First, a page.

Chickens owned by upscale Manuela restaurant in downtown Los Angeles. Photo: Robyn Beck / AFP / Getty Images

"The Silicon Valley elite’s latest status symbol: Chickens ... Their pampered birds wear diapers and have personal chefs — but lay the finest eggs tech money can buy" — lead of tomorrow's WashPost Business section, by Peter Holley in S.F.:

  • "[I]n the Bay Area ... egg-laying chickens are now a trendy, eco-conscious humblebrag."
  • "[C]hicken owners approach their birds as any savvy venture capitalist might: By throwing lots of money at a promising flock (spending as much as $20,000 for high-tech coops). By charting their productivity (number and color of eggs). And by finding new ways to optimize their birds’ happiness — as well as their own."
  • "While the rest of the nation spends $15 on an ordinary chicken at their local feed store, Silicon Valley residents might spend more than $350 for one heritage breed, a designation for rare, nonindustrial birds with genetic lines that can be traced back generations."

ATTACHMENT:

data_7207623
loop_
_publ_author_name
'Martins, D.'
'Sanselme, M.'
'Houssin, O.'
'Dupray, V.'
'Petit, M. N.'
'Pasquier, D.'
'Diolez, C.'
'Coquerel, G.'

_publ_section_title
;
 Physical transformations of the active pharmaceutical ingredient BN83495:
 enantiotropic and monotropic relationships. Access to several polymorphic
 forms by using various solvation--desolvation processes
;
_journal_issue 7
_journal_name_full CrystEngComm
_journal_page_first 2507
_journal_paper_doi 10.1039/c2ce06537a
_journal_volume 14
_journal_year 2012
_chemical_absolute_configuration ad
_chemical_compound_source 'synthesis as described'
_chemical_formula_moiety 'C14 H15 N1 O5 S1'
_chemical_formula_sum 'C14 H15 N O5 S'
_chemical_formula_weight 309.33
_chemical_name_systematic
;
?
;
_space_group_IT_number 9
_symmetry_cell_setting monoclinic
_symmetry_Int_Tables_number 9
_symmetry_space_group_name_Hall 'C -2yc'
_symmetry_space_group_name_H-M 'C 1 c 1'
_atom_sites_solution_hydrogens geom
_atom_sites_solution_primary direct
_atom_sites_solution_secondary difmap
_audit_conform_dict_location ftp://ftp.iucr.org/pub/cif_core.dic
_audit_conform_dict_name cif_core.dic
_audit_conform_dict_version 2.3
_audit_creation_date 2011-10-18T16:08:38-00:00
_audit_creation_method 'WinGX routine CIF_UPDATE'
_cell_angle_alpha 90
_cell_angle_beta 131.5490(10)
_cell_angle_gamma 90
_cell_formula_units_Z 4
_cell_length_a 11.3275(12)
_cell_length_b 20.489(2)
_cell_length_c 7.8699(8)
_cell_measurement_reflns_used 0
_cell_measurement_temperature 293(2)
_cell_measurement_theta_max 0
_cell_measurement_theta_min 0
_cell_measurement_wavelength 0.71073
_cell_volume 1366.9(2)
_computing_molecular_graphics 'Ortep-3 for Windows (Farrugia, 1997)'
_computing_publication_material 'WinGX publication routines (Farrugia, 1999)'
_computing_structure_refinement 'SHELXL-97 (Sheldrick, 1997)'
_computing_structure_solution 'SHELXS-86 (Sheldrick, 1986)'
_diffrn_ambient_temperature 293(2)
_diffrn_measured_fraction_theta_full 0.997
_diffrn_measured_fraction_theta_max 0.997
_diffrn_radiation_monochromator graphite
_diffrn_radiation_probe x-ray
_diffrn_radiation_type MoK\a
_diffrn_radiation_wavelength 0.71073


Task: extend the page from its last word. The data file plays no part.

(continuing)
• "They are selecting for desirable personality traits (such as being affectionate and calm — the lap chickens that are gentle enough for a child to cuddle), rarity, beauty and the ability to produce highly coveted, colored eggs."
  • "All of it happens in cutting-edge coops, with exorbitant veterinarian bills and a steady diet of organic salmon, watermelon and steak."

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